PRACTICE / FAMILY LAW - DIVORCE / CUSTODY & VISITATION

Family Law Custody and Visitation Legal Issues

The court has a tremendous amount of discretion to choose a parenting plan that is in the best interests of the child.  To guide the courts in exercising discretion, the Legislature has set forth certain specific issues that the court must consider which include:

  1. The child's health, safety, and welfare,
  2. Any history of domestic violence or substance abuse
  3. The nature and amount of contact with both parents

If a child is of sufficient age and capacity to reason so as to form an intelligent preference as to custody, the court must also consider and give due weight to his or her wishes in making a custody order. This preference is just evidence, however, there is no automatic chronological age below which a child is not of sufficient age and capacity to reason.

The court in its discretion may consider the preference of children as young as seven or eight years. The likelihood that the child's preference will be honored, however, increases with the child's age. It has been observed that there are practical difficulties involved in placing court-coerced restraints on adolescents that require them to live with one parent when they prefer to live with the other parent.

Parental agreements regarding child custody, while not void or illegal, are not binding on the court. The best interests of the child control custody determinations, regardless of the parents' agreement. Nevertheless, in the overwhelming majority of cases, parental agreements will be approved by the court. In nearly every case, it is preferable that the parents come to some resolution of custody themselves rather than litigate the issue for determination by the court.

The guiding principle followed by the courts in making child custody determinations is the best interest of the child.  Courts must determine the child's best interests solely from the child's standpoint, and should not consider the feelings and desires of the parents, except insofar as they affect the child's best interests.  Some issues that the court considers are:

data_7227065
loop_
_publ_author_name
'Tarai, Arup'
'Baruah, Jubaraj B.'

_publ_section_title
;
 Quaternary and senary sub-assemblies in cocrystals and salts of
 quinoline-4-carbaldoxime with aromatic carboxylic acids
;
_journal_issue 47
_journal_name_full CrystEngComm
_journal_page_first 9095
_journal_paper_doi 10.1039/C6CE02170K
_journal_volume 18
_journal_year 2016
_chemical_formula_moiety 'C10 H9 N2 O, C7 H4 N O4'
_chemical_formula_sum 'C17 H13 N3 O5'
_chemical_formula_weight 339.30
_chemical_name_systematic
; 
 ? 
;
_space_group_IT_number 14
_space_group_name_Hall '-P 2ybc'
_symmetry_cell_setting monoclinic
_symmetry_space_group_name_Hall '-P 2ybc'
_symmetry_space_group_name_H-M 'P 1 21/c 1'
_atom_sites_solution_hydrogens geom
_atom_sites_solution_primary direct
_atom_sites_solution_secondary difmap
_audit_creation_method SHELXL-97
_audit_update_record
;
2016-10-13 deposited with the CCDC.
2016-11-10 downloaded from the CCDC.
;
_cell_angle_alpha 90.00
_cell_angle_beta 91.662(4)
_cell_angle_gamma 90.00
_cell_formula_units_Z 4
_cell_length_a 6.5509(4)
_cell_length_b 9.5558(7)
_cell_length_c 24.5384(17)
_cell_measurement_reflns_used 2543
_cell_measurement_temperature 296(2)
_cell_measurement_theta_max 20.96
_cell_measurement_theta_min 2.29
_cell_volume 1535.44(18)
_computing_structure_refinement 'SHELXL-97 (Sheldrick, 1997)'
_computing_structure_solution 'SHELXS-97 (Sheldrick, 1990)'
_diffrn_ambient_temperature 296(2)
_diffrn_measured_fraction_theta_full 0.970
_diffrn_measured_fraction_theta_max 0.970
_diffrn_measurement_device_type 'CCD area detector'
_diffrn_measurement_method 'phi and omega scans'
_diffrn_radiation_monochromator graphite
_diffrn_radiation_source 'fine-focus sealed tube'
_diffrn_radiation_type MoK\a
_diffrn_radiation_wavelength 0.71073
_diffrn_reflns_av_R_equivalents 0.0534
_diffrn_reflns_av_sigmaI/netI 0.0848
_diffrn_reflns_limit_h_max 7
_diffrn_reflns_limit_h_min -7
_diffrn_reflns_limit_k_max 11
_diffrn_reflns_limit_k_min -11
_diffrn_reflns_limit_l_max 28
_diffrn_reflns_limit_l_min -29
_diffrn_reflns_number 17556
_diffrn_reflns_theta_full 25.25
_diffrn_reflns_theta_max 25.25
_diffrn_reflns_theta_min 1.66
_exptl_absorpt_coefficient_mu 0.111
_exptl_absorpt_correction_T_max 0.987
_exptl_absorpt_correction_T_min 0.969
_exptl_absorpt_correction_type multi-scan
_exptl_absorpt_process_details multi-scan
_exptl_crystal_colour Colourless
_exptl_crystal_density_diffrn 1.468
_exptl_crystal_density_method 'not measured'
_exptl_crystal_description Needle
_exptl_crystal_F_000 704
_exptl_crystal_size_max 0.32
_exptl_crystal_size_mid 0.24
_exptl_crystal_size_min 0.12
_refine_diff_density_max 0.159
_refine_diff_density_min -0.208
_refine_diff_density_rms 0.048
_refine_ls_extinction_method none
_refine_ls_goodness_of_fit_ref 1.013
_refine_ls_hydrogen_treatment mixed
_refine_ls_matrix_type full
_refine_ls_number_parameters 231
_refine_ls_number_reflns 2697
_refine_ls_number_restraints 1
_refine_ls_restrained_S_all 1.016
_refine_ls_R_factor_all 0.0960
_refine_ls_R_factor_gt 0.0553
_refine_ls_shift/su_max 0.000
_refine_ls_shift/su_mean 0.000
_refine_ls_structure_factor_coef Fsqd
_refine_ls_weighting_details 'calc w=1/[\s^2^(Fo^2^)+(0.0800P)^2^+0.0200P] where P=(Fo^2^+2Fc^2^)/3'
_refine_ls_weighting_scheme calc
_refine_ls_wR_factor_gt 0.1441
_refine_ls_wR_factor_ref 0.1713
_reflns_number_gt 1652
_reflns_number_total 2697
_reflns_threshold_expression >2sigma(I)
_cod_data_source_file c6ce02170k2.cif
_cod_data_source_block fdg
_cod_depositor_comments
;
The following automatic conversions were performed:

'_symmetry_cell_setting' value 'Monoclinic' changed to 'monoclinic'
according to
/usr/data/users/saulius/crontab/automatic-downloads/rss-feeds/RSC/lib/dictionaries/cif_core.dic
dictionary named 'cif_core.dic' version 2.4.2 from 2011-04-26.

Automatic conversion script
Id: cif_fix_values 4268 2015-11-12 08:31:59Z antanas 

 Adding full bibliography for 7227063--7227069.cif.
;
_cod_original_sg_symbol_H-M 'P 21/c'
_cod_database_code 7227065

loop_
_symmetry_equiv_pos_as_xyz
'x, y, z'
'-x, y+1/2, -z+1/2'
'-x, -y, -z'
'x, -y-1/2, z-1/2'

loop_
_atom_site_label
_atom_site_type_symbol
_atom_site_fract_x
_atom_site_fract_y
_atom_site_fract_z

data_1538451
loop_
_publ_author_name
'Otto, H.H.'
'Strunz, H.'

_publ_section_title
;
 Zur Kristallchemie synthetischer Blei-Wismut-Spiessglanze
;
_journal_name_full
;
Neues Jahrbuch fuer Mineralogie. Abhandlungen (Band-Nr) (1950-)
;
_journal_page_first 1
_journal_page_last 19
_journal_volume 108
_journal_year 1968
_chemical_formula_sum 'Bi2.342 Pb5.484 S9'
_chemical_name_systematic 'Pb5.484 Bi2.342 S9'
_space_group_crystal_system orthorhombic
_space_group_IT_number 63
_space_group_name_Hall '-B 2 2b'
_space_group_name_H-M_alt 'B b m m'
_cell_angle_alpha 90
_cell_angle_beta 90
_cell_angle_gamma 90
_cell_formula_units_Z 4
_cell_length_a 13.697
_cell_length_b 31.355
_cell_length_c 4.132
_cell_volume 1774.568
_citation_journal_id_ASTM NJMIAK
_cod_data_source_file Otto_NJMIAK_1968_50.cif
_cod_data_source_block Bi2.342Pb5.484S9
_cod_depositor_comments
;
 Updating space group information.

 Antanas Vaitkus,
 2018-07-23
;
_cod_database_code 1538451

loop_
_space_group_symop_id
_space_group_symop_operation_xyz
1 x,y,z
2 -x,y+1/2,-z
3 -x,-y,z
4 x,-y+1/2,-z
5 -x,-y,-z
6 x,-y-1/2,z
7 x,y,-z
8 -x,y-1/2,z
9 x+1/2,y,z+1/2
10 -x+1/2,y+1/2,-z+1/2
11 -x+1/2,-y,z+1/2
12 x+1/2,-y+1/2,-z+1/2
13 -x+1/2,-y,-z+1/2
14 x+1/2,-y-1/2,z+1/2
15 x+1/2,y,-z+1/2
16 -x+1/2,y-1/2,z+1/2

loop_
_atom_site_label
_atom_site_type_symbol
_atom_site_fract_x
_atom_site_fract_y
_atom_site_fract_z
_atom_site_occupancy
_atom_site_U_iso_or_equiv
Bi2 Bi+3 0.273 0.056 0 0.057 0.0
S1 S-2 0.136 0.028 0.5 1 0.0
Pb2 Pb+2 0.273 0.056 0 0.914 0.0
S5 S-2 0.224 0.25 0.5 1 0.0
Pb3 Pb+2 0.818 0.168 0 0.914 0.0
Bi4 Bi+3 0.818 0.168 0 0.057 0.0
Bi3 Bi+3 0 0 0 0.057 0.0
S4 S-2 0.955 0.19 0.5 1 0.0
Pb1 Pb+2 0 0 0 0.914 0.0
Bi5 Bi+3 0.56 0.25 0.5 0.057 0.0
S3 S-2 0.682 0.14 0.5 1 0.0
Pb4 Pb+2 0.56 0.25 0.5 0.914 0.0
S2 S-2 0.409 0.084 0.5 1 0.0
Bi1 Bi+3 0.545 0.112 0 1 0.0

• Bonding, Stability, and Continuity
  • Care and Health of Child
  • Education of Child
  • Relative Wealth of Parents
  • Past Conduct of Parent

Sexual conduct of a parent that offends the other parent, or even the public at large, does not in itself render a parent unfit to have custody of his or her children.  In determining the custody of children, the courts are not engaged in a disciplinary action to punish parents for their shortcomings as individuals or to reward the unoffending parent for any wrong suffered by the acts of the other. 

In order for a parent's sexual conduct to justify depriving him or her of custody, the conduct must be shown to affect directly the welfare and best interest of the child.  There are a number of older cases in which custody has been denied to parents, almost always mothers, because of their involvement in adulterous relationships or other behavior deemed licentious or immoral by the standards of the time.

All of these cases were decided before the Legislature legalized all sex acts between consenting adults and repealed the law against adultery. In one case decided after this legislation was enacted, an order providing that the mother should have no overnight visitation with a member of the opposite sex in the presence of the children until or unless she was married to him was held to be an abuse of discretion because it was intrusive on the privacy and association interests of the mother and lacked evidentiary support in terms of the interests of the children.